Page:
Growth in smartphone sales, both the iPhone, left, and Samsung phones, is declining, raising concerns among investors.
Both Apple and Samsung this week predicted slow growth for smartphone and mobile phone sales in early 2016, making investors queasy.
Apple's stock dropped 6.5% at Wednesday's market close after CEO Tim Cook told investors he expects iPhone unit sales to decline for the current quarter compared to a year ago. Apple's iPhones make up the majority of its revenues. Trading in Apple was flat this morning.
Samsung's stock also dropped by 2.5% late in the day of Thursday trading after the South Korean company reported a 10% drop in mobile sales in the last quarter of 2015. The company said it would be a challenge to maintain operating profits for 2016.
The forward-looking comments by both companies reflect a saturated market for smartphones, especially in the U.S., and in other developed countries. Customers are also keeping their smartphones longer. Average users don't see a reason to upgrade every year or two because the newest smartphones aren't seen as significantly better than what they already own.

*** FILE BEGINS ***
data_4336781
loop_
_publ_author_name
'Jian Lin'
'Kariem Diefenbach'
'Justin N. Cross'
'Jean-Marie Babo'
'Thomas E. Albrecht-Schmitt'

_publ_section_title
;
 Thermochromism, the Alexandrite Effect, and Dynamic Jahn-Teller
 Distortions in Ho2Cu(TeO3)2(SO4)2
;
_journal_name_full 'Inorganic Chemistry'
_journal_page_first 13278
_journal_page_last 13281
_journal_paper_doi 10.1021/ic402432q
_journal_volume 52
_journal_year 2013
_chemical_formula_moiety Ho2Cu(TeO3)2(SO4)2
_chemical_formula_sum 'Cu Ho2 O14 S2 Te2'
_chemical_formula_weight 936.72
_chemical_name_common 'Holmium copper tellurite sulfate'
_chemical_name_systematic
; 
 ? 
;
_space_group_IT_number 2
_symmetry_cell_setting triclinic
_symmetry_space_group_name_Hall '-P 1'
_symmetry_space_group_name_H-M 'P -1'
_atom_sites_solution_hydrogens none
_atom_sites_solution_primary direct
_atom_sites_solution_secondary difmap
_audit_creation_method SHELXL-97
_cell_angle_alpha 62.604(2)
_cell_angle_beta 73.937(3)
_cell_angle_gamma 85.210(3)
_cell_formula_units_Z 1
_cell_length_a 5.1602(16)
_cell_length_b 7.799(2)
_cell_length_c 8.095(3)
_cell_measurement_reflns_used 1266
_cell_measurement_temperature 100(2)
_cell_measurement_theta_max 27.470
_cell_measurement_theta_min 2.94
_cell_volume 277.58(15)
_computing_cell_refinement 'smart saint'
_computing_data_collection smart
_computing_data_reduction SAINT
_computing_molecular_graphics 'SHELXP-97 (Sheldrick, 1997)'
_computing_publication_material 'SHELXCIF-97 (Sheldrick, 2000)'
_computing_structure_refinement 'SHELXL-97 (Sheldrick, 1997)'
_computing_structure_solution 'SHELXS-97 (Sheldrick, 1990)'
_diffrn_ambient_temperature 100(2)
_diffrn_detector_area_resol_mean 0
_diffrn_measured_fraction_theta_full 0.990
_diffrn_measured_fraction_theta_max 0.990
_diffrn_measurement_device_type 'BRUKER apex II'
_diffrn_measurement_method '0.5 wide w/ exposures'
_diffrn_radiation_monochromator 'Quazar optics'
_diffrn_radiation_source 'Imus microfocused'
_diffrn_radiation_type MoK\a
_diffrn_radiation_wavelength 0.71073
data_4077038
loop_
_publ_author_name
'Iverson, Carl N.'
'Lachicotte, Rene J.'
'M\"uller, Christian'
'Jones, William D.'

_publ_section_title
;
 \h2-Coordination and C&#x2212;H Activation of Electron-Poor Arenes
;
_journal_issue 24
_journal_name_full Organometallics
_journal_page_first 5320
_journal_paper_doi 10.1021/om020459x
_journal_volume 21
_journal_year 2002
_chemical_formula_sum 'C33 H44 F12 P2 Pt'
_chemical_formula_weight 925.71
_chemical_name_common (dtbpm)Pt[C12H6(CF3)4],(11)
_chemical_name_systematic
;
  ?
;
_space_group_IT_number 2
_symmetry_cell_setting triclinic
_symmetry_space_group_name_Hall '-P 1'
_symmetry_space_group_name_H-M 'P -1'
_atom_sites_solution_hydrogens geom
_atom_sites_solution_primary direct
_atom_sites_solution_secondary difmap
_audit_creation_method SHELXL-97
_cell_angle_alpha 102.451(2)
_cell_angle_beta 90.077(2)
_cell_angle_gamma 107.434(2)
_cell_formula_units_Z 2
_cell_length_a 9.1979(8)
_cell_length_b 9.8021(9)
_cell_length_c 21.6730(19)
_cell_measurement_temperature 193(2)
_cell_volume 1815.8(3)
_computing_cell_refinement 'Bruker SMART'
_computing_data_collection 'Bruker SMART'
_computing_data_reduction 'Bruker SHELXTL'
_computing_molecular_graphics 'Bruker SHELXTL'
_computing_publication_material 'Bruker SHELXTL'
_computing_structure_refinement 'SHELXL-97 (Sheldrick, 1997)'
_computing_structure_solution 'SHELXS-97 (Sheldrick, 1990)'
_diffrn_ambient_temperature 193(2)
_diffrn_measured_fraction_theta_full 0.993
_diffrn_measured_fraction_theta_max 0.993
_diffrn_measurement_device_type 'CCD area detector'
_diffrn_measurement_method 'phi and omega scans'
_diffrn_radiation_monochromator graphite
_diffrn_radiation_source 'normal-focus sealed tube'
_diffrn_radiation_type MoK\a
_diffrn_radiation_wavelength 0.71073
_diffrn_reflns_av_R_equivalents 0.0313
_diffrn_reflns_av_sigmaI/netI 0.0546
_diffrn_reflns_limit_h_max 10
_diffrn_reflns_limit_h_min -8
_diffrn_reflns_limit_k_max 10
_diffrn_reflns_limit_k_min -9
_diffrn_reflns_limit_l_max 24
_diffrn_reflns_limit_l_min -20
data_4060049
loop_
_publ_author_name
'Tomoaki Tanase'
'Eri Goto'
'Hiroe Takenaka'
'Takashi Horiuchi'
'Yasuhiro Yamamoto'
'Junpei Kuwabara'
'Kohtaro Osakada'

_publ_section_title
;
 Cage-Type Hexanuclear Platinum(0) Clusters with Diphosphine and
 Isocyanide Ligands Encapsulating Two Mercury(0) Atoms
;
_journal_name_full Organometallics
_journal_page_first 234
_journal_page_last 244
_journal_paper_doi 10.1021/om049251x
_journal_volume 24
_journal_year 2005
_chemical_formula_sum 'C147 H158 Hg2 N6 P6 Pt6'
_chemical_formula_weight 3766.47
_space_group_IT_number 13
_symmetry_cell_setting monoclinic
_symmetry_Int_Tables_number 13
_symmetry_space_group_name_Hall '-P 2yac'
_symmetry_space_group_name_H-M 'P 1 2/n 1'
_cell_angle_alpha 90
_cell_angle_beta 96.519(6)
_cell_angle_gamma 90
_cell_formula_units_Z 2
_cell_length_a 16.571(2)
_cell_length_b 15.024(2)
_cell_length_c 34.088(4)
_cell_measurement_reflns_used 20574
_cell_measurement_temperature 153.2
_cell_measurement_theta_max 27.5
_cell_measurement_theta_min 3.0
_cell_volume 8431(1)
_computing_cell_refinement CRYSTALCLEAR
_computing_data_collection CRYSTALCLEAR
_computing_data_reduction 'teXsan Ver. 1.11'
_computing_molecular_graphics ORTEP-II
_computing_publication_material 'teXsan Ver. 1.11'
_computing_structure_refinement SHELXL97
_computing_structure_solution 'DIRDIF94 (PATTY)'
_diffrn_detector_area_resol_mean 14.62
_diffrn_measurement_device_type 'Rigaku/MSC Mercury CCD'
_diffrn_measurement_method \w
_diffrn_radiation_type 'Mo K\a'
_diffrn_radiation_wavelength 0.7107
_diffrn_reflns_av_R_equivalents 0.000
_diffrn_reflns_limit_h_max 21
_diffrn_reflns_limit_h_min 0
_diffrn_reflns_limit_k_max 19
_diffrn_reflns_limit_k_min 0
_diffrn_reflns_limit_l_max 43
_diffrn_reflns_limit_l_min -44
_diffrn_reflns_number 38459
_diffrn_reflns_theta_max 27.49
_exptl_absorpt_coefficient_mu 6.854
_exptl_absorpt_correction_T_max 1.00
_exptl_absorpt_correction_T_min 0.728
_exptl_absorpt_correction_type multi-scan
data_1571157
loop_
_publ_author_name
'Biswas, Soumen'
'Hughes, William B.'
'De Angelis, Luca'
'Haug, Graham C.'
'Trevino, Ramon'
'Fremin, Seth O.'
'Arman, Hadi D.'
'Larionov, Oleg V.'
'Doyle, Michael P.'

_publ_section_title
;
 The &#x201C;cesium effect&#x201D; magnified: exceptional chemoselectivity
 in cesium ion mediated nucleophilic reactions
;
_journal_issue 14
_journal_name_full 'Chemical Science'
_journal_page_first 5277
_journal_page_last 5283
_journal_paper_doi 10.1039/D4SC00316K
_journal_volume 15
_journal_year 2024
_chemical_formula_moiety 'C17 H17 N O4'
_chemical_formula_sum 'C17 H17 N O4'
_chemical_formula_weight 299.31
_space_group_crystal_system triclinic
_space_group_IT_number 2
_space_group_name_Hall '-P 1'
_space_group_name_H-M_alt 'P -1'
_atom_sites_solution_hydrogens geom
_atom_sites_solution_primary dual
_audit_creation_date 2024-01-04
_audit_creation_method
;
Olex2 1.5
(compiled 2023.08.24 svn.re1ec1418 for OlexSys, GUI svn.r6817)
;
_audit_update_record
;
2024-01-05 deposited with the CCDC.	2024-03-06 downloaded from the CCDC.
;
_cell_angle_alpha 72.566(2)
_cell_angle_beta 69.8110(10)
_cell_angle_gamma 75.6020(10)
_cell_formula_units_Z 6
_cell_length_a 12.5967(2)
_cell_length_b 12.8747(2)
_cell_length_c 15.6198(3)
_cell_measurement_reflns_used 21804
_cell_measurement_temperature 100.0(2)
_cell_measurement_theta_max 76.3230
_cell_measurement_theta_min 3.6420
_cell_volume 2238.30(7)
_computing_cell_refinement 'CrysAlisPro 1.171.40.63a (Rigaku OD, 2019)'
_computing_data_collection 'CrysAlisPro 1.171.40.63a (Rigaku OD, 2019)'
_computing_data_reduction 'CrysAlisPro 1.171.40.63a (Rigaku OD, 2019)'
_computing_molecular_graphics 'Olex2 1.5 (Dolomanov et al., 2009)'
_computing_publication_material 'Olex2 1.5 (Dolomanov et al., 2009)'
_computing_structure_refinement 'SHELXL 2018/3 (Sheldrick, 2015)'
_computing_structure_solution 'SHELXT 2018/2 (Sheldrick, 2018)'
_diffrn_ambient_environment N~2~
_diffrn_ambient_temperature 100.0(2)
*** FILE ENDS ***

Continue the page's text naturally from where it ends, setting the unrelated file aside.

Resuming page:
"Most people in mature markets who want a smartphone already have one, so saturation really is a factor," said Jack Gold, an analyst at J. Gold Associates. "Couple that with the fact that new devices are a slight improvement over the old ones, rather than truly major upgrades. Most users aren't anxious to [pay] for a new device when theirs is perfectly functional and meets their needs."
In the huge China market, consumer interest in buying smartphones is expected to remain solid, especially in cities in the developed eastern region, but China's economy is slowing and its currency is in question, affecting both Apple and Samsung sales and the way investors view those companies, analysts said. Research firm Strategy Analytics said China's smartphone shipments actually dropped by 4% in the fourth quarter of 2015.
"The smartphone market has turned from a sprint to a marathon," said TBR analyst Jack Narcotta. "The ramp-up since 2007 has been really exciting, and it's been an unbelievable run, for Apple especially, … Now the market is going to be really flat because you have a lot of good devices that don't cost a lot. There aren't that many people with smartphones that are multiple generations behind."
So, has the smartphone market peaked? Analysts were reluctant to say the market has indeed peaked, but conceded that it will be much flatter than in the past. Apple might see a down first quarter, and a smaller than normal increase in coming quarters, for instance.
Smartphones by the numbers
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